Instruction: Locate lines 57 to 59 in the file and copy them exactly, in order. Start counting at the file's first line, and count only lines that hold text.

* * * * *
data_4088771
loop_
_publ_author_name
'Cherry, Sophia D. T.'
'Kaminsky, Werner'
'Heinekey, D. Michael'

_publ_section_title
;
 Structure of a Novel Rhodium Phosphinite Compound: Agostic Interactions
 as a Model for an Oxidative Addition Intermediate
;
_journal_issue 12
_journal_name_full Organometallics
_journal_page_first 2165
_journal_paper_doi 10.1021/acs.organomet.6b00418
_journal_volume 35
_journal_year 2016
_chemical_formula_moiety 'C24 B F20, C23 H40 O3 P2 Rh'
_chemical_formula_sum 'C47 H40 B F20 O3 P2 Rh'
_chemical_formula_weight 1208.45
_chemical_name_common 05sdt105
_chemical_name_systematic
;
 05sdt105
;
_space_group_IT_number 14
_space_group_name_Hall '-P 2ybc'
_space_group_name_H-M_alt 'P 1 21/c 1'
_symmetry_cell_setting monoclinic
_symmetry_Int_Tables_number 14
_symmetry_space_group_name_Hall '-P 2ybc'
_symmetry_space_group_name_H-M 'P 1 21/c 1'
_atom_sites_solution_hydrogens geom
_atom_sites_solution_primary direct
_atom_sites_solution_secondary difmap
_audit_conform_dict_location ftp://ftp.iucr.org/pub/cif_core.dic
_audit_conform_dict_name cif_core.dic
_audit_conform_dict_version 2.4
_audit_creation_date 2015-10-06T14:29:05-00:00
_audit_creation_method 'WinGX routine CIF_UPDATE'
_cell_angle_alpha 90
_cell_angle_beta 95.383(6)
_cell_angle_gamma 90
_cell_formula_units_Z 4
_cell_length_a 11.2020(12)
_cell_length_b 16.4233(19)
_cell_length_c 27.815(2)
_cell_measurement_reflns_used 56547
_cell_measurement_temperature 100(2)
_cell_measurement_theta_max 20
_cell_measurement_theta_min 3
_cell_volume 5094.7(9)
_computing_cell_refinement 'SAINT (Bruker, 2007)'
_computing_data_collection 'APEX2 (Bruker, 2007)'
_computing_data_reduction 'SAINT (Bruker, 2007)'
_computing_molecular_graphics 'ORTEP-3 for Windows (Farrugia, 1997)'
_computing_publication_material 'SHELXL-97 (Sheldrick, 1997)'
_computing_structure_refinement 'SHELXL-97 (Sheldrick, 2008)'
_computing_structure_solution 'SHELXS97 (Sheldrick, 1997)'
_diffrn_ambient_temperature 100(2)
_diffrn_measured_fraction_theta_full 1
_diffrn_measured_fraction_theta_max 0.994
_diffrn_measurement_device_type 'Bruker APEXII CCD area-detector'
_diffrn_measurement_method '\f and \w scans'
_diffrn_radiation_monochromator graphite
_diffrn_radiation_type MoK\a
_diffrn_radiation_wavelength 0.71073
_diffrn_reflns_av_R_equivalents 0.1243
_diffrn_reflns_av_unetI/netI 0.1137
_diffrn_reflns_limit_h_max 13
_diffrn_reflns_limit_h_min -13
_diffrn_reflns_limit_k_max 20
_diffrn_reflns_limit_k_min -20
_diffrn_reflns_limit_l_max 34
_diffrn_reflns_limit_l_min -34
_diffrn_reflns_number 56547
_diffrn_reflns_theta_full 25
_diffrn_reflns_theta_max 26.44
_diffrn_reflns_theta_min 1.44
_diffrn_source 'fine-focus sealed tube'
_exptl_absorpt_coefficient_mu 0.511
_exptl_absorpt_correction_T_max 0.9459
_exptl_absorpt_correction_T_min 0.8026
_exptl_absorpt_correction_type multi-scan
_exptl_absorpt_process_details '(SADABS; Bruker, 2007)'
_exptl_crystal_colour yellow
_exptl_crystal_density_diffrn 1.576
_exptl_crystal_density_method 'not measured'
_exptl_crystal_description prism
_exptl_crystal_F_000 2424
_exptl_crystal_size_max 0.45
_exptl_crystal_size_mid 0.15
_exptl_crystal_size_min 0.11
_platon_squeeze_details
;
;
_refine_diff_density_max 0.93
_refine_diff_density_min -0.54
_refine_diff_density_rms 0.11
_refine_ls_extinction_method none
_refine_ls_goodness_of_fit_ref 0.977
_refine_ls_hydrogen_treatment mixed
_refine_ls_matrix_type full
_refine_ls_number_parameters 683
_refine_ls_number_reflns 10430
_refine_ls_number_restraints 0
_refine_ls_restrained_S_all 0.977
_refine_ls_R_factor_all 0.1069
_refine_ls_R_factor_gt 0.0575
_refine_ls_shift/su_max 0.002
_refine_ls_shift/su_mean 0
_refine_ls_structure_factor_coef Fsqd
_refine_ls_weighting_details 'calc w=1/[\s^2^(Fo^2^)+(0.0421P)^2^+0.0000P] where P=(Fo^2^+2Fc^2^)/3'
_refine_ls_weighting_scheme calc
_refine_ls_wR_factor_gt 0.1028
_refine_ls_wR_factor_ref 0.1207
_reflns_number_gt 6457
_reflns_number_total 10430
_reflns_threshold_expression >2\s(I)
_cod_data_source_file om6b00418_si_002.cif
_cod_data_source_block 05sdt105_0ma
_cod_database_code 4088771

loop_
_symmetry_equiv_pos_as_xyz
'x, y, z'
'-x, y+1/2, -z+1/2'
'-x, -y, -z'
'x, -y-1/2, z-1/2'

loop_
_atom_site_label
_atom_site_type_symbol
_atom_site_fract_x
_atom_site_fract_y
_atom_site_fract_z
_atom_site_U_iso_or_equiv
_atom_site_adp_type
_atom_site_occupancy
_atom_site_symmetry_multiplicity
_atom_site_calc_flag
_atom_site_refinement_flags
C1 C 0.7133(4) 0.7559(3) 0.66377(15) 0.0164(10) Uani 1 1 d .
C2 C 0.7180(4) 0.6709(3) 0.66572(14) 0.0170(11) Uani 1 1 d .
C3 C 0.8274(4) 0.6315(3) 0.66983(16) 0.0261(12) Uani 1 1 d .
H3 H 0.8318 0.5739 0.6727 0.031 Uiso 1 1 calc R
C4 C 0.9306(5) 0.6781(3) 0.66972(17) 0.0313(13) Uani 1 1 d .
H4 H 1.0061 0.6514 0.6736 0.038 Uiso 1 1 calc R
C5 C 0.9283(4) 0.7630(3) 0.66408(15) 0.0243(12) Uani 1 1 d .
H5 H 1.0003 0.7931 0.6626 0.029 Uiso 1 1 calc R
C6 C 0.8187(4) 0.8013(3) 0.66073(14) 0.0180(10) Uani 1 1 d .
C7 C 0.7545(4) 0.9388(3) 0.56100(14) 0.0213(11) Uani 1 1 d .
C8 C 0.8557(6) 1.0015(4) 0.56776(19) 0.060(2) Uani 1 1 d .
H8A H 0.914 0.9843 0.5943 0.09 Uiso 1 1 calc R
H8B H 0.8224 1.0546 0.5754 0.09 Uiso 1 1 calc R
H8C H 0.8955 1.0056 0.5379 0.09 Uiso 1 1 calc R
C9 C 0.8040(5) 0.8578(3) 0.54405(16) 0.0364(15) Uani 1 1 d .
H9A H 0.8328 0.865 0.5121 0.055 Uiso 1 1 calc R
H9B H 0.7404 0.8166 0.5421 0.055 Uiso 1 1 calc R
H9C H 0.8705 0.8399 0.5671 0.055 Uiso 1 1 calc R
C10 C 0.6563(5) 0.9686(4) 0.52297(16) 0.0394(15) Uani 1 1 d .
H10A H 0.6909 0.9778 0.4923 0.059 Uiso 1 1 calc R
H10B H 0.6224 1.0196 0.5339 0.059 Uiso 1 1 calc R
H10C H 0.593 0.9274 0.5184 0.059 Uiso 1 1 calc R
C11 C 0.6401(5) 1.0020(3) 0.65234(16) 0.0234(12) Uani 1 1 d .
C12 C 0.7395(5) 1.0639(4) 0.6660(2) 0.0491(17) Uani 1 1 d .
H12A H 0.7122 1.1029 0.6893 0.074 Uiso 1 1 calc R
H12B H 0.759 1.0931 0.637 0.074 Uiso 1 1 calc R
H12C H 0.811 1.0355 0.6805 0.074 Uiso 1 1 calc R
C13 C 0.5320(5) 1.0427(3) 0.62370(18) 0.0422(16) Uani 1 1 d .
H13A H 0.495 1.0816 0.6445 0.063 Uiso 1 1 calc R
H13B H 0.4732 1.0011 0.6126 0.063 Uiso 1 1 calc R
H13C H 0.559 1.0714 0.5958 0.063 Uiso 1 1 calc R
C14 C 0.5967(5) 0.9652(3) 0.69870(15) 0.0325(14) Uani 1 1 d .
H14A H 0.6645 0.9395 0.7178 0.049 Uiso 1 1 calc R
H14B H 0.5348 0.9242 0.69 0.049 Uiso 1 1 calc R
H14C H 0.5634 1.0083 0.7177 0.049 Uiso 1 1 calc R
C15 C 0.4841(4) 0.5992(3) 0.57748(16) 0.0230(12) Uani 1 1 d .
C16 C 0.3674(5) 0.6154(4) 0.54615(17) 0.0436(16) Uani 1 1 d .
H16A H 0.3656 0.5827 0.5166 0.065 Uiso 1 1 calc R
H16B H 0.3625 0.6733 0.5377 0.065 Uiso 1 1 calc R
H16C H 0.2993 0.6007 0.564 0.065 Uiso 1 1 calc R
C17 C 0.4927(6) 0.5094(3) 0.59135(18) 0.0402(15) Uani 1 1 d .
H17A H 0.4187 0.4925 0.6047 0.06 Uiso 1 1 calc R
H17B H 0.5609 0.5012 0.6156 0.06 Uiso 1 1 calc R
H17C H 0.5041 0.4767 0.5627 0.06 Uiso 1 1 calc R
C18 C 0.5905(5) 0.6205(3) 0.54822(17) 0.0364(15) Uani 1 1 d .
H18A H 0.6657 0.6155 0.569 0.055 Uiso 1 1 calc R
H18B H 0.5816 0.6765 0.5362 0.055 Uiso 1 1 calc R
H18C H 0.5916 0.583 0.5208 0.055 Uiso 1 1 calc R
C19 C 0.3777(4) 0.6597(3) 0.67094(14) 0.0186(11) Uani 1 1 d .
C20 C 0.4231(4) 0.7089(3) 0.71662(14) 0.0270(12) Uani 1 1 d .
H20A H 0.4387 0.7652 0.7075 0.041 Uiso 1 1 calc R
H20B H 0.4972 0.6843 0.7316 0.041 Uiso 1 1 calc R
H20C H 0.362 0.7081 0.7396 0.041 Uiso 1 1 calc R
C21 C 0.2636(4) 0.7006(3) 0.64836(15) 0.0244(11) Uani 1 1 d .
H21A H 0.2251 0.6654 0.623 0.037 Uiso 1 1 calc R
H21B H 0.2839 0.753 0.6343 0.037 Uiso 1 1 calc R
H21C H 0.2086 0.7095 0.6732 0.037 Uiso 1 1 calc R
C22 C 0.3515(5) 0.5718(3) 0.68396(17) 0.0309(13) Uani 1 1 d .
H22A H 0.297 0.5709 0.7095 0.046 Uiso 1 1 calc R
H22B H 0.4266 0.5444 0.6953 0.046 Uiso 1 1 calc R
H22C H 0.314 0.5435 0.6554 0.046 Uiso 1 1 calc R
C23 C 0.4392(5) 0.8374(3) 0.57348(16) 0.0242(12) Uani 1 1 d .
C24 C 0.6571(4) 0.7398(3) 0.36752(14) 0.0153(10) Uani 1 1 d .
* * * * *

_computing_publication_material 'SHELXL-97 (Sheldrick, 1997)'
_computing_structure_refinement 'SHELXL-97 (Sheldrick, 2008)'
_computing_structure_solution 'SHELXS97 (Sheldrick, 1997)'